It's something employees are willing to undertake. In fact, 75 percent of those participating in the PwC survey said it was 'very' or 'somewhat' important that an employer offer training in emerging technologies, and 74 percent said they were more likely to stay with an employer that offers up-skill programming.
Walker noted, "You have to have a workforce that's able to move with you." This is true across the spectrum of healthcare employees from administrative staff to providers. He added, "Clinicians are going to have to learn to work closely with technology to get the most out of it."
Another key takeaway on the changing business model is the push to create a 'Southwest Airlines' culture in healthcare where value and transparency play a prominent role while still meeting customer expectations. The report points to other examples, including Costco and Uber, as companies that have successfully created a 'value line' of products or services.
"Those companies have optimized value, lowered cost, and most importantly have still figured out how to turn a profit," said Walker. "Southwest was a disrupter in the industry," he noted of the upstart Texas company that turned the airline industry upside down.
While healthcare continues to be on a slow journey to greater price transparency, consumerism and efficiency, Walker said there has been significant movement over the last few years. "The interplay between regular industries and healthcare is greater than it's ever been, and that's also driving lower cost and greater efficiency," he stated. "We know so much more now than we did about healthcare cost. We're engaging the consumer in more efficient ways to deliver healthcare."
Underscoring an earlier point, Dashiff said transformation often happens in the private marketplace where there is more flexibility and a direct value proposition. An example is the worksite clinics that employers have historically used to improve productivity and reduce absenteeism.
"What's happened over the span of a couple of decades is you have employers, particularly self-insured employers, who are probably the most in control of their destiny as it relates to improving outcomes and bending the cost curve. They are probably the most motivated party participating in the healthcare delivery system to pursue significant change," said Dashiff.
He added their position allows them to look at the unique intersection of the patient, provider, and ultimate employer payor coming together in a way that can use the onsite or shared-site clinics as a hub to serve an entire population health management strategy when wrapped with the appropriate analytics capabilities and tech-enabled solutions for engagement and virtual care outside the walls of the clinic.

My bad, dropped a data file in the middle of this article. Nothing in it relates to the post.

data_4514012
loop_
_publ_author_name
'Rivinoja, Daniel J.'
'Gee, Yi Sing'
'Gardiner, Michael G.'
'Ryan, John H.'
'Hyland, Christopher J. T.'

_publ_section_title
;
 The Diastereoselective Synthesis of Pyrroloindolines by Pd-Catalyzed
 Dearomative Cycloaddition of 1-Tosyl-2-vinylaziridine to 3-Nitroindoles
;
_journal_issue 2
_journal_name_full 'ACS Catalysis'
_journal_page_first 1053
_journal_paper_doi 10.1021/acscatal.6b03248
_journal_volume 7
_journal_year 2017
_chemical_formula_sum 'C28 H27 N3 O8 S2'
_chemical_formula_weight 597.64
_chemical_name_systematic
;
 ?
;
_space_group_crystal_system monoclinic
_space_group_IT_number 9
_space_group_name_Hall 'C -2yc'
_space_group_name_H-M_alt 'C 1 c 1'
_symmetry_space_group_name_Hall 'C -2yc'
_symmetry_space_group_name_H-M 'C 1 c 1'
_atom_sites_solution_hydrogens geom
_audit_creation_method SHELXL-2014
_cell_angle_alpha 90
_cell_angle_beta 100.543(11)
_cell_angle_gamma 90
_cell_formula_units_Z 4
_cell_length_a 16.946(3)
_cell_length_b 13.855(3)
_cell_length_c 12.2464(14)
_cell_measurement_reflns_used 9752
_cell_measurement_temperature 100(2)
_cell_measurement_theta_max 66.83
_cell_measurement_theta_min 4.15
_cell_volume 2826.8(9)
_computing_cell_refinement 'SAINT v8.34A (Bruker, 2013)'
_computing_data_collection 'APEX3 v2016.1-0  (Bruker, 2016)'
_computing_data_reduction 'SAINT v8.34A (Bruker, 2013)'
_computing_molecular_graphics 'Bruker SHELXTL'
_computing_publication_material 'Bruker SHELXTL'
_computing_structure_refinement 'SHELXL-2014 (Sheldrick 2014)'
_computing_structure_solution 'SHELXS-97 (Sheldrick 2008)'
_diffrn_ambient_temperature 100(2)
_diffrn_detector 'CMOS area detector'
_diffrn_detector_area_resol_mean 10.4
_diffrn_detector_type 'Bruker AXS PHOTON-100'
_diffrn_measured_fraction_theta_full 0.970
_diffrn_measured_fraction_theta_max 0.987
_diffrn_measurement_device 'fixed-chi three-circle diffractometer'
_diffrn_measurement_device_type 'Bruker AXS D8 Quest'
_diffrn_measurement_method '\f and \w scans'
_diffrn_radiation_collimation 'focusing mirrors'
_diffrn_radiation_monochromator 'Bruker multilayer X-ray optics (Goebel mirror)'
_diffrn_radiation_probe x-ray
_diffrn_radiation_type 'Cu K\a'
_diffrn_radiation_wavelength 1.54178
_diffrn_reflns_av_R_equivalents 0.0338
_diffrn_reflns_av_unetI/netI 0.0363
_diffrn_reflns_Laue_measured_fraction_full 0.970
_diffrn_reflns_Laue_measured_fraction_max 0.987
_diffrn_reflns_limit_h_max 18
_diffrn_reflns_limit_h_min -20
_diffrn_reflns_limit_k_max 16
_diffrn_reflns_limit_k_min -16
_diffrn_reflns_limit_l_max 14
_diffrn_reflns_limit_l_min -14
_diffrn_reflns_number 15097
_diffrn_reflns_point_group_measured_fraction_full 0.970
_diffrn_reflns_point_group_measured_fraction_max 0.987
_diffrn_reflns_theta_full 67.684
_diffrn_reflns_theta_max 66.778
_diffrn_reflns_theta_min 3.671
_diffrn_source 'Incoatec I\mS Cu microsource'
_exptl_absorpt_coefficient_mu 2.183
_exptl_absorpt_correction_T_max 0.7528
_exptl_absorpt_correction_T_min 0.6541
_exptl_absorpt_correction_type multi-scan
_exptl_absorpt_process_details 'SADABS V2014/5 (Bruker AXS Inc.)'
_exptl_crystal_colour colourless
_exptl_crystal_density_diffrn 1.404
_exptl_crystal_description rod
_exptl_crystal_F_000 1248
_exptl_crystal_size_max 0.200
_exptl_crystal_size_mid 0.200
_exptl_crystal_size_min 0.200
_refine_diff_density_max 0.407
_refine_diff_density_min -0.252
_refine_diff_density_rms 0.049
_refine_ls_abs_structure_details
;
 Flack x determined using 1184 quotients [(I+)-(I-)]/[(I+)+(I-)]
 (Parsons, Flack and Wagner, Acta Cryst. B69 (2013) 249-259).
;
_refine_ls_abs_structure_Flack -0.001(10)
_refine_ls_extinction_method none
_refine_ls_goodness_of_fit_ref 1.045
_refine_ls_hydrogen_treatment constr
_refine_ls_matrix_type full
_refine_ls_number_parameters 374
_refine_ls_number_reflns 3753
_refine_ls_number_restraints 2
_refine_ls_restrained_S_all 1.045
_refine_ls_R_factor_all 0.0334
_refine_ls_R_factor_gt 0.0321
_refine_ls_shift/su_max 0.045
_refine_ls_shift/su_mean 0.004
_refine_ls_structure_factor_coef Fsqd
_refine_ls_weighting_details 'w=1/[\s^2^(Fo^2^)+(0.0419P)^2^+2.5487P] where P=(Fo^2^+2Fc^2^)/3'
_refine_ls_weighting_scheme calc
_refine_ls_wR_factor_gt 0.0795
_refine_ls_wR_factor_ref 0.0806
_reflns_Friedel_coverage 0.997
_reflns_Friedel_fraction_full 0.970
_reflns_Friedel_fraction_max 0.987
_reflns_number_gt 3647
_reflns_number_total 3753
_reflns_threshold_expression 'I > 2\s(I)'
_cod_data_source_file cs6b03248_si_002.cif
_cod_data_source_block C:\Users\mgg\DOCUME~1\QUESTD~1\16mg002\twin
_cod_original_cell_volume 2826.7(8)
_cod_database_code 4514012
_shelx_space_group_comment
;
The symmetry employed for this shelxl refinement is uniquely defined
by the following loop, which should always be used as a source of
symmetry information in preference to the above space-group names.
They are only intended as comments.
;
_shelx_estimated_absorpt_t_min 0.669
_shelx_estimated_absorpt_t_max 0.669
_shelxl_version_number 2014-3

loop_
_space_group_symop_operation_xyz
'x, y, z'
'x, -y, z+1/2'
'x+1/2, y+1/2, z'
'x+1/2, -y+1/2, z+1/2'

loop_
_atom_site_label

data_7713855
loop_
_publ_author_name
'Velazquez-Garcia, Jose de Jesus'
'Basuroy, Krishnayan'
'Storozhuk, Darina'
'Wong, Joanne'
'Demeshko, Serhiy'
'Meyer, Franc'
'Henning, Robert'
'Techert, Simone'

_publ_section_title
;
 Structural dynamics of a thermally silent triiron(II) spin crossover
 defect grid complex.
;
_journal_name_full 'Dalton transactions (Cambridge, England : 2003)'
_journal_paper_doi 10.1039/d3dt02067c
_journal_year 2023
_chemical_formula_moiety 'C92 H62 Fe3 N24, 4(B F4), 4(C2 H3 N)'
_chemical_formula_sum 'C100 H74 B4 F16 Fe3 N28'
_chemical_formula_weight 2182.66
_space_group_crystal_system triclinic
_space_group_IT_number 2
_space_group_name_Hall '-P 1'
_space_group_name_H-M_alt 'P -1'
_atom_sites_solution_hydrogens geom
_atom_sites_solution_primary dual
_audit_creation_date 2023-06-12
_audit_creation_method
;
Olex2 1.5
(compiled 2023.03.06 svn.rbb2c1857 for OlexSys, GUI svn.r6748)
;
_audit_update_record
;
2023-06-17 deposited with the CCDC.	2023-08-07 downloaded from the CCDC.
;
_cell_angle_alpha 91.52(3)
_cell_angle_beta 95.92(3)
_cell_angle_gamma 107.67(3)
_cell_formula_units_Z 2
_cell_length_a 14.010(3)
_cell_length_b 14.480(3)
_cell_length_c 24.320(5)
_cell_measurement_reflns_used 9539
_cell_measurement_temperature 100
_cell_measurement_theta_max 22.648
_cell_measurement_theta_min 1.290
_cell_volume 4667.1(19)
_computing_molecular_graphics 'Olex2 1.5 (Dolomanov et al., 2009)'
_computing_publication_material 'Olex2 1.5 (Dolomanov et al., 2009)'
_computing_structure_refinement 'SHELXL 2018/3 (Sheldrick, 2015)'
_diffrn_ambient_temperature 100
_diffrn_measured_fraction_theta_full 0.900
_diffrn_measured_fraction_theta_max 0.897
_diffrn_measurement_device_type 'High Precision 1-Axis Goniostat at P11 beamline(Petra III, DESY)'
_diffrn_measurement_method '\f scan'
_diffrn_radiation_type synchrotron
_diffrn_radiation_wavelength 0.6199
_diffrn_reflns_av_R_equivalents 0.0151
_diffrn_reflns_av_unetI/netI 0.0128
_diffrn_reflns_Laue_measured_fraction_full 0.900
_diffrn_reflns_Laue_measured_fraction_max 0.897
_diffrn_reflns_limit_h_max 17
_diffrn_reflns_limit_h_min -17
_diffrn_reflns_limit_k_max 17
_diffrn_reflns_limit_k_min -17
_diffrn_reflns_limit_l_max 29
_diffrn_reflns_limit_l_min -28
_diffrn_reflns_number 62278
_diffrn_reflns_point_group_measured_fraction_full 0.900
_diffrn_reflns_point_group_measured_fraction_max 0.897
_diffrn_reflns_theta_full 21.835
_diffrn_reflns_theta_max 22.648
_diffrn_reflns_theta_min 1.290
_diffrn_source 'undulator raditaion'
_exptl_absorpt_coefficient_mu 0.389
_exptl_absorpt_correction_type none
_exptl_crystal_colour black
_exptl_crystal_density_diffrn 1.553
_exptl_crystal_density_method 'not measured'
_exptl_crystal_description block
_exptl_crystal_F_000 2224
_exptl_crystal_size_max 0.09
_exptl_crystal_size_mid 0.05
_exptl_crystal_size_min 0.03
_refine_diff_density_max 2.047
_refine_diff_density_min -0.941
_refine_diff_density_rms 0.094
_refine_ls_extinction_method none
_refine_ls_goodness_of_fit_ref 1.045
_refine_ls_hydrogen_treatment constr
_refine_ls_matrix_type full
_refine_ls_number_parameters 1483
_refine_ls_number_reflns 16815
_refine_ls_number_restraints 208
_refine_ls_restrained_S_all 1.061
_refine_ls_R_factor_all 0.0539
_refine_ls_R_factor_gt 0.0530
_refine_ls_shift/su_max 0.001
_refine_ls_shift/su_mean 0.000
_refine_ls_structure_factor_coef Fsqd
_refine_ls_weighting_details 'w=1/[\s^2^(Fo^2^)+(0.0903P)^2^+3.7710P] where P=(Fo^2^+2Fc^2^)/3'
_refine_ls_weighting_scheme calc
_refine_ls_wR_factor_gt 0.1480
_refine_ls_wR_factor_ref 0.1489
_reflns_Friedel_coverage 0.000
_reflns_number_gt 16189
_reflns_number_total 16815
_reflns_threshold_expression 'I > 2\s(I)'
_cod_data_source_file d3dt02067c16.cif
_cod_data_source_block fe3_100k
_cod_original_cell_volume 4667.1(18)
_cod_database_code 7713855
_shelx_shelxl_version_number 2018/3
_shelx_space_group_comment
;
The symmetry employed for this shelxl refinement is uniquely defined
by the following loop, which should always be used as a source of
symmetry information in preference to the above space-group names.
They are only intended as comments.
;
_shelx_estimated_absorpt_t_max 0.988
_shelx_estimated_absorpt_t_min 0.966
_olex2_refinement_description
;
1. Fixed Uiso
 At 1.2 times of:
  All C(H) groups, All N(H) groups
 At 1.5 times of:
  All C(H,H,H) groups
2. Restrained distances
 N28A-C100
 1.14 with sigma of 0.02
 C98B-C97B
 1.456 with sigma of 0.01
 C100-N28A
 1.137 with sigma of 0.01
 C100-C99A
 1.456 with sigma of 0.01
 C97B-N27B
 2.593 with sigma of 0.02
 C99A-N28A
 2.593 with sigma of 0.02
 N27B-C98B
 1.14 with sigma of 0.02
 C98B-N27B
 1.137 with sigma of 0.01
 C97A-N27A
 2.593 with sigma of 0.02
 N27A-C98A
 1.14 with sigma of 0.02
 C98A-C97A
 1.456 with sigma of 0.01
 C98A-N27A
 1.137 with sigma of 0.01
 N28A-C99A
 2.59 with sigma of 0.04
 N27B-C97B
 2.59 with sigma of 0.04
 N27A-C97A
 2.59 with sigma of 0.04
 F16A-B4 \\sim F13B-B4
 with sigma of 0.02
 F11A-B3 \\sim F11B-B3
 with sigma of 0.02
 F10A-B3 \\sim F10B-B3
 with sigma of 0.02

While worksite clinics have been around for decades, Dashiff said what has changed is the ability and desire of self-insured employers to be able to bring the various component parts of a population health strategy under one umbrella, coupled with the technology to stratify risk and identify employees and family members who might benefit from specific interventions. The beginning of last year saw Amazon, Berkshire Hathaway and JPMorgan Chase announce their plans to form an independent healthcare company for their employees, and a number of other large employers have begun exploring population health management projects, as well.
In addition, Dashiff continued, "The more sophisticated players in employer-sponsored healthcare are doing more holistic things like narrow network management in connection with their approach. I believe this is an area where you're going to see employer-sponsored healthcare evolve rapidly over the next several years and emerge as one of the more disruptive things that has happened to healthcare service delivery in a very long time. Not surprisingly, it will be another area of disruption that has been around a long time but simply had its model of care evolve."
He added, "As this all plays out, it won't be at all surprising if you see similar models that address the commercial population, address the Medicare population, the Medicaid population. That's not happening overnight, but the self-insured employer marketplace is happening now, and it's pretty exciting."
"There continues to be a lot of areas in healthcare that have taken their licks over the years but are ubiquitous," said Dashiff.
Diagnostic imaging is an example where reimbursements took a pretty significant hit for several years. "That being said, imaging as a diagnostic modality is not going away. In fact, it's a critical path area for effective and efficient care," he pointed out. Dashiff added there isn't much left to be taken away at this point so those reimbursement headwinds that battered the sector have faded.
He continued, "What you have left is a universe where the really good management teams figured out how to survive and come out on the other side. They figured out interesting strategies and are now at a point where they can grow with the market from a trend standpoint ... and if they have the right strategy, they can grow market share."
That lean, mean model has become interesting to private equity firms looking for value. Dashiff said transactions are once again happening in areas like diagnostics and infusion that have weathered the storm.
While change comes slowly ... and sometimes painfully ... in healthcare, Dashiff and Walker both pointed to very real signs of transformation and a growing willingness by industry stakeholders to innovate and rethink the business model to create a more efficient, more intuitive delivery system with a greater emphasis on wellness, early intervention and smarter disease management.
"I think it's a very exciting time in the industry both as a professional and as a patient," said Walker. "The industry has just needed this efficiency for so long, and the innovation that's taking place using best practices from other industries is creating new success stories across the healthcare continuum."